Although hip-hop music may be making way for all kinds of experimentation and new sounds, Pharoahe Monch has proved that being true to yourself is really what counts in making good hip-hop music.
Not many rappers can say that they’re music has stood the test of time like Monch. The Queens, New York MC has built a legacy of more than 25 years through being one part of Organized Konfusion, and his own solo career beyond this. One of his biggest hits, 'Simon Says' continues to live on amongst the collections of both new and older hip-hop fans.
Despite being a seasoned veteran in the hip-hop game through staple albums of his such as PTSD: Post Traumatic Stress Disorder, Monch is dabbling in new ventures such as experimenting with alternative production styles and his new affiliation with the prestigious Kennedy Center. But at its very core, Monch is intent in keeping the tradition whilst giving freedom to hip-hop as an art form.
Ahead of setting off for his tour dates in the UK, Ireland and Croatia we caught up with Monch to discuss his longevity, production and mental health.
Your music is still living on, how does it make you feel when you see the younger generations singing along to tracks of yours such as “Simon Says”?
It’s amazing. I was recently in Jazz Café and I figured it was a lot of people that had seen me before. When I asked the crowd how many people had seen me before, it was pretty quiet and it kind of threw me through a loop, it was a weird moment. Then I asked how many people have seen me for the first time, and then 80% of the crowd cheered and I thought, how great is it that, that there is a whole new audience of young people who obviously, people had told them to check out the show which is great. It feels good man. It’s a beautiful feeling.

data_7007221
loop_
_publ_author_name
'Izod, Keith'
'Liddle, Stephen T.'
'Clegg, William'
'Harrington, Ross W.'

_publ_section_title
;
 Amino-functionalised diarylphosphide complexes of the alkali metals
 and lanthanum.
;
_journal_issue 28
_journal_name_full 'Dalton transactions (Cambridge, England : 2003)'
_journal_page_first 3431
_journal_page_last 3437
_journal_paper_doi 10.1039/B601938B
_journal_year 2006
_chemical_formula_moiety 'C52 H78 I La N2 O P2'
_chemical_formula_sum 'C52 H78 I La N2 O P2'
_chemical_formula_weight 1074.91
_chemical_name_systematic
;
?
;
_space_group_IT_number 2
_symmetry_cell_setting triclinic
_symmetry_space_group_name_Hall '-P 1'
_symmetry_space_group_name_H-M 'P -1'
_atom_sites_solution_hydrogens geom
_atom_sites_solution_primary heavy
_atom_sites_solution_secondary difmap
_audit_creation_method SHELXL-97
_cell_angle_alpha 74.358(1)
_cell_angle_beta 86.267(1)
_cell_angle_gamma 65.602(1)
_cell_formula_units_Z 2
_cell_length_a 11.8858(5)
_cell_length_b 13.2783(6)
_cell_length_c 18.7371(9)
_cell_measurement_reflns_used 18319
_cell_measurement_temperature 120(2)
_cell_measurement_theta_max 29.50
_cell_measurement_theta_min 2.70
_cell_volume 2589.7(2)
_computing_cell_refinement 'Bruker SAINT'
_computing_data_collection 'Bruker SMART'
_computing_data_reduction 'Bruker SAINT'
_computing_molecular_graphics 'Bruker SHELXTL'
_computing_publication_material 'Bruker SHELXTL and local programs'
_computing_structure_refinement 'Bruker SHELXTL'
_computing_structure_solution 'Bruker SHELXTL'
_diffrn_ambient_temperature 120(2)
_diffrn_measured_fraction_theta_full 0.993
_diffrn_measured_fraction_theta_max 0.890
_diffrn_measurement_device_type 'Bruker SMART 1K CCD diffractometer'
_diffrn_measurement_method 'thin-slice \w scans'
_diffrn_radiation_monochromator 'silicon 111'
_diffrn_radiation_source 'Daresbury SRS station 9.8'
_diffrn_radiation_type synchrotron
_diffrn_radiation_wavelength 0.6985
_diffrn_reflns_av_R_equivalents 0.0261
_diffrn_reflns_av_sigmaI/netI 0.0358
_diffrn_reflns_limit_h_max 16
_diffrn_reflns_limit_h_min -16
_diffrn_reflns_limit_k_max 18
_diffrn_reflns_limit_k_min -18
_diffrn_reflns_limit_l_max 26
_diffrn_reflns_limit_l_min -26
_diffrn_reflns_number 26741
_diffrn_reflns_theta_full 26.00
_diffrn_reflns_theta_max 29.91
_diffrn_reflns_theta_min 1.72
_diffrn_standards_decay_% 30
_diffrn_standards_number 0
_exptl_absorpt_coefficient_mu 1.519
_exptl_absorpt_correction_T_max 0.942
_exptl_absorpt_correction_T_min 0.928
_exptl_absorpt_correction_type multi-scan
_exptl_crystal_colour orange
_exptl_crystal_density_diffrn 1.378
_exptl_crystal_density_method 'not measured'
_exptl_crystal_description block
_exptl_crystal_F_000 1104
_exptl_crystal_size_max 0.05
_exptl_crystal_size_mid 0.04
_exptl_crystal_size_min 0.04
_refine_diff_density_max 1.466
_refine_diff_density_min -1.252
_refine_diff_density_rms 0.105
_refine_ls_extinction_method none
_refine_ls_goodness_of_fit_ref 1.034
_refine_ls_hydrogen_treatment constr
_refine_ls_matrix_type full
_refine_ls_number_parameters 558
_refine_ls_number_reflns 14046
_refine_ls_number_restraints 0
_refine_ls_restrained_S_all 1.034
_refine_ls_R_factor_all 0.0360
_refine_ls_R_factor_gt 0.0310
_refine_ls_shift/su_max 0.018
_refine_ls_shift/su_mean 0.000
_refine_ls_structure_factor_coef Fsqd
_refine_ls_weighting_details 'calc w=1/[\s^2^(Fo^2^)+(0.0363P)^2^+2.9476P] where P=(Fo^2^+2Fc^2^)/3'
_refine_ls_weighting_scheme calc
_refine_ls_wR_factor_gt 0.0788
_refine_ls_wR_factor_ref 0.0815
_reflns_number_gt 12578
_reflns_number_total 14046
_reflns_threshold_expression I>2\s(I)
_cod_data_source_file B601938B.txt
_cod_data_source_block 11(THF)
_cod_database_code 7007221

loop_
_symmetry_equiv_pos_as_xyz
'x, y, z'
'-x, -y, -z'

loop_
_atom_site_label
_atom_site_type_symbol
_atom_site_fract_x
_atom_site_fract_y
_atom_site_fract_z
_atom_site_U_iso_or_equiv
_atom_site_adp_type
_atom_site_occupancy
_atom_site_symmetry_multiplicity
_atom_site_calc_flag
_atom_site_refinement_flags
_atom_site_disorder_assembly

We’ve seen rappers jumping onto the “Simon Says” beat to freestyle over it, such as Hopsin recently. With such a notorious beat, how do you feel when that happens? Do you feel flattered or feel as if it should be left it alone?
Oh no, the song, it’s transcended throughout many generations now. It has become a part of history. It’s always amazing when it happens, I love it. It still gets a reaction when DJs play it and people still choose it as a beat to freestyle over. It’s amazing.
A couple of years ago you were engaging with the classical music scene for your production, is this something you’ve continued to do?
The new project has harsher vibes, we do incorporate a few scales but genre mixing in any form and in hip-hop, taking from reggae, taking from jazz, its always looking to be in the culture. But I’m a fan of music and so many different kinds of music too.
Outside of hip-hop who is influencing you now?
I would have to say it’s a lot of jazz musicians that have projects out that are really amazing like Keyon Harrold, Chris Daddy Dave, those cats I've been checking out heavily.
Do you think hip-hop could look wider in terms of how it approaches production?